Vancouver's Chinatown in revitalization efforts to lure more visitors

0 CommentsPrint E-mail Xinhua, December 19, 2009
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Vancouver's Chinatown is looking to capitalize on the city's upcoming hosting of the 2010 Winter Olympics and Paralympics with a variety of activities designed to lure in visitors.

With its location in the downtown eastside, not far from General Motors Place and BC Place, two of the key stadium venues hosting Olympic events, Chinatown, with a history dating back to the 1880s, is well placed to attract the visitors but is also looking further ahead.

In British Columbia where about 10 percent of the province's 4.1-million population is of Chinese origin, predominantly Cantonese with Mandarin speakers increasingly on the rise, business organizations representing Vancouver's Chinatown are admittedly trying to revitalize what is one of the city's oldest areas.

Their concerns are understandable as for about 20 years the majority of the new Chinese immigrants -- those who came to the Greater Vancouver area in waves starting in the late 1980s -- have been more likely to frequent newer areas that have become popular Chinese enclaves. Victoria Drive in East Vancouver, for one, features numerous grocery and produce stores, while the neighboring city of Richmond, home to the city's airport, has an abundance of high-end shopping malls targeting Chinese migrants with ample free parking for the luxury cars the newcomers so prefer.

Speaking at an event to announce the winner of a "Seasonal Window Display Contest" where local college design students submitted proposals to decorate six shop windows in Chinatown for the Christmas season, Jordan Eng, vice president of the Vancouver Chinatown Business Improvement Association (BIA) Society, said it was vital events like this were held to bring young people and families back to the area.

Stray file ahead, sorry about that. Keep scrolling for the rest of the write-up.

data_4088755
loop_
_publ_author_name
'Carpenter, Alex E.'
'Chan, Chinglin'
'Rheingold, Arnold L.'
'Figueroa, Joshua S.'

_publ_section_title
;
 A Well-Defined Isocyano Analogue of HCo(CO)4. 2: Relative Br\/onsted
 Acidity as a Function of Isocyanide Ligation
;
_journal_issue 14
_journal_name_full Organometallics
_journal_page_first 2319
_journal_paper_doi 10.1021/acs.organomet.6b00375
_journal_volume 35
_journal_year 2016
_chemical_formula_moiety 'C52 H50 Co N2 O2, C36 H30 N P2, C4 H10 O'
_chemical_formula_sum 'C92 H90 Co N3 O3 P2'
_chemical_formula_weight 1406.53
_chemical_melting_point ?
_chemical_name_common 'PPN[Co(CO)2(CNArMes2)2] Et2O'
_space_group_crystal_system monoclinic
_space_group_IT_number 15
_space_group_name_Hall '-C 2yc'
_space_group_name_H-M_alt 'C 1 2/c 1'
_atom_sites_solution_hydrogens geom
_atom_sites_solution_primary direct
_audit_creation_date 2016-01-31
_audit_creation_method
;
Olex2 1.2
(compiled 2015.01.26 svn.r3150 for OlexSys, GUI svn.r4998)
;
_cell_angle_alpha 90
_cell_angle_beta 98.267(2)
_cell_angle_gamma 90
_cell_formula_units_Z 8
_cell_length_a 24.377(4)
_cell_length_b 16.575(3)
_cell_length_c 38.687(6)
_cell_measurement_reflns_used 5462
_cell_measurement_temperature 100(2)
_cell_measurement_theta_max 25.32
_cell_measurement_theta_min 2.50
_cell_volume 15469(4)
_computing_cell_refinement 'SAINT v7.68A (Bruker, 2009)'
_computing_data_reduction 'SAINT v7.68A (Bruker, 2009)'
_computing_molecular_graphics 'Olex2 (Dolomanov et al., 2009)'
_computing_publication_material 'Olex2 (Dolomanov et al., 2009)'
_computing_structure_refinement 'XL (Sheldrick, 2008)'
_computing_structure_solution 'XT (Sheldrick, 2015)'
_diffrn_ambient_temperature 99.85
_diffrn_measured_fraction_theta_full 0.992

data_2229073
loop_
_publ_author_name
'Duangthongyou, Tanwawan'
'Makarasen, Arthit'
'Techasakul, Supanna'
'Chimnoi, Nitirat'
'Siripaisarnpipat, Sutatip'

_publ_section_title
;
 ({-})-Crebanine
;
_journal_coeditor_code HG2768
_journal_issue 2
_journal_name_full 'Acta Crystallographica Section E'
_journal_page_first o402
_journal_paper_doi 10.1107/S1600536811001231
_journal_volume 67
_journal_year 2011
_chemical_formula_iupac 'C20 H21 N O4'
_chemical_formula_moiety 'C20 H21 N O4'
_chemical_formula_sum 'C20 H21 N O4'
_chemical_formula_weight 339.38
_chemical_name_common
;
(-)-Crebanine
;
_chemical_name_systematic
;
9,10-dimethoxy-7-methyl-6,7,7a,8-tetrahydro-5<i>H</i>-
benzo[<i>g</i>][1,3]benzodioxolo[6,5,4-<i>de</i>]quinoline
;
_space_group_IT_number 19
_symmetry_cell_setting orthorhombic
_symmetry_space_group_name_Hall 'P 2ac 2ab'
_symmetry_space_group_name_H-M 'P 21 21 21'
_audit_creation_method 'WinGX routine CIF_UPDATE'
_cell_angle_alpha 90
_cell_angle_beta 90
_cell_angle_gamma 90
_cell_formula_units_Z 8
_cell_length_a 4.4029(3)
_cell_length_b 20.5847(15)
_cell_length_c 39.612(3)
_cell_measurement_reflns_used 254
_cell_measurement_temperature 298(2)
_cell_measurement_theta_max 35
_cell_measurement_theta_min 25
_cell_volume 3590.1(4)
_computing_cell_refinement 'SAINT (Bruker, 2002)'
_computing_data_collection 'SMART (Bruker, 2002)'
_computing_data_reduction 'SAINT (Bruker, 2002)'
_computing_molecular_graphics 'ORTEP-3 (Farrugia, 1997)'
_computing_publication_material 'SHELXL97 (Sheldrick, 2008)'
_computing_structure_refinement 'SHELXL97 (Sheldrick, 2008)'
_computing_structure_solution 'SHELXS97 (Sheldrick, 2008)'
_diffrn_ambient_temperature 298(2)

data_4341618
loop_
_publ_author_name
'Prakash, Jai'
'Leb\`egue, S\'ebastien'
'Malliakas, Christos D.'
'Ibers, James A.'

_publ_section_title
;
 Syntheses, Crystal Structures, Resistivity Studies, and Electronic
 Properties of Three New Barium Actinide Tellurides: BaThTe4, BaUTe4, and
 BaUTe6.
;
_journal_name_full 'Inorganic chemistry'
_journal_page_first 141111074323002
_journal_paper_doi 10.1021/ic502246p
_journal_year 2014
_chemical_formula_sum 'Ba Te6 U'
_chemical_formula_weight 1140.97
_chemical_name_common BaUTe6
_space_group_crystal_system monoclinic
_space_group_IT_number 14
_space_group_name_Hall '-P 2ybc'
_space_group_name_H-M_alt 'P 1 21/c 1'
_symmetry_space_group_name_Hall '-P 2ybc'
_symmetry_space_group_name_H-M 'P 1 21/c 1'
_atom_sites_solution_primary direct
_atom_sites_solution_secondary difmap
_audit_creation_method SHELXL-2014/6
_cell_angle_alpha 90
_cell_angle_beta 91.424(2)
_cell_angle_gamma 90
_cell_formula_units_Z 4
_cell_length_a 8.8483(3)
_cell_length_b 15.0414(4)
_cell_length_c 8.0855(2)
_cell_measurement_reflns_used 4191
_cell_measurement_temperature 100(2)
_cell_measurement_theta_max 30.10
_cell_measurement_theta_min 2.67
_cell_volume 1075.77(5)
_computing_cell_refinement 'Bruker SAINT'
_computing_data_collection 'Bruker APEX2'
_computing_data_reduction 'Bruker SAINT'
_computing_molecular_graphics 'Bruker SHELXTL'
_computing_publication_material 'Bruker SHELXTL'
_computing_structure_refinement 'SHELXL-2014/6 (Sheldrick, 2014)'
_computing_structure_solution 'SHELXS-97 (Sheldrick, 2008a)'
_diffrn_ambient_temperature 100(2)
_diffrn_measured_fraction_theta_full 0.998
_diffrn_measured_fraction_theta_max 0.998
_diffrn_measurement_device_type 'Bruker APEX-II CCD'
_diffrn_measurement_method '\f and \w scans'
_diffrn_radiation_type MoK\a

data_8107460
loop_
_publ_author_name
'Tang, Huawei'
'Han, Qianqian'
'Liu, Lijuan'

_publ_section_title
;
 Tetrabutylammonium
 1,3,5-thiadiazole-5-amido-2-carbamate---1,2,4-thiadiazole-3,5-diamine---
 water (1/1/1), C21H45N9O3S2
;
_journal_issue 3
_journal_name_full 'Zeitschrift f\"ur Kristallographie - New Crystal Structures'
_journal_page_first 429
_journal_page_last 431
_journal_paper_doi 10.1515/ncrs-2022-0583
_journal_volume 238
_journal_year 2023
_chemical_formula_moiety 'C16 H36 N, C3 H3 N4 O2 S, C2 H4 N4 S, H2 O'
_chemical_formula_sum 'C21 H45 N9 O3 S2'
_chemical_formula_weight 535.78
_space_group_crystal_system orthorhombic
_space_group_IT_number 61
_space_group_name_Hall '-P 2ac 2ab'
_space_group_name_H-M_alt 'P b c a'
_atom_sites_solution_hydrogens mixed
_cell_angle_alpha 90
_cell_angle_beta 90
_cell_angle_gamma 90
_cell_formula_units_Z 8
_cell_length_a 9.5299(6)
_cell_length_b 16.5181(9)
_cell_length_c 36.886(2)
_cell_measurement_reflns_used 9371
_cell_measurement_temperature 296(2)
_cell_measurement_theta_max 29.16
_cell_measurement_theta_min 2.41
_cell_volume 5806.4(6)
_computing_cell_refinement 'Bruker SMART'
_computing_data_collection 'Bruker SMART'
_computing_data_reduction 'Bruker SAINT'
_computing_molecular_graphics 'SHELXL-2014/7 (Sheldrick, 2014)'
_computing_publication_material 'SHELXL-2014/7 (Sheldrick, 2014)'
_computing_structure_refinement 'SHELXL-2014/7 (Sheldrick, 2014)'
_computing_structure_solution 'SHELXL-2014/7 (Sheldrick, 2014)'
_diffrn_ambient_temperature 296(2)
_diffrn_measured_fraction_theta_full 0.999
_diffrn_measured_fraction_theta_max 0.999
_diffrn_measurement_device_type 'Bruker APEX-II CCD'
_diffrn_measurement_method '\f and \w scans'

While admitting times had been tough for the area in recent years, he said the BIA and other groups working to revitalize Chinatown had taken "baby steps" in their efforts to beautify the area which comprises about a nine-block area. Among the changes was a successful campaign to rename the nearby metro stop the "Chinatown-Stadium Station," bringing new lights into the area and in creating the Chinatown Festival which will celebrate its 11th year in 2010, among others.

In time for the February Olympics, Chinatown is planning phase II of its window decorating campaign to welcome the visitors, as well as an expanded Chinese New Year's parade. This year's parade attracted about 60,000 patrons but more are expected to welcome in the Year of the Tiger.

"In the last year we've seen a real turnaround," said Eng who grew up in Chinatown and leases real estate in the area. "We've had new businesses coming back into Chinatown, not only because the rents, which are cheaper than any other part of the city, but also the surrounding area population. We have got about 26,000 residents within one kilometer of Chinatown. We're still a major hub for retail and we are always getting interest."

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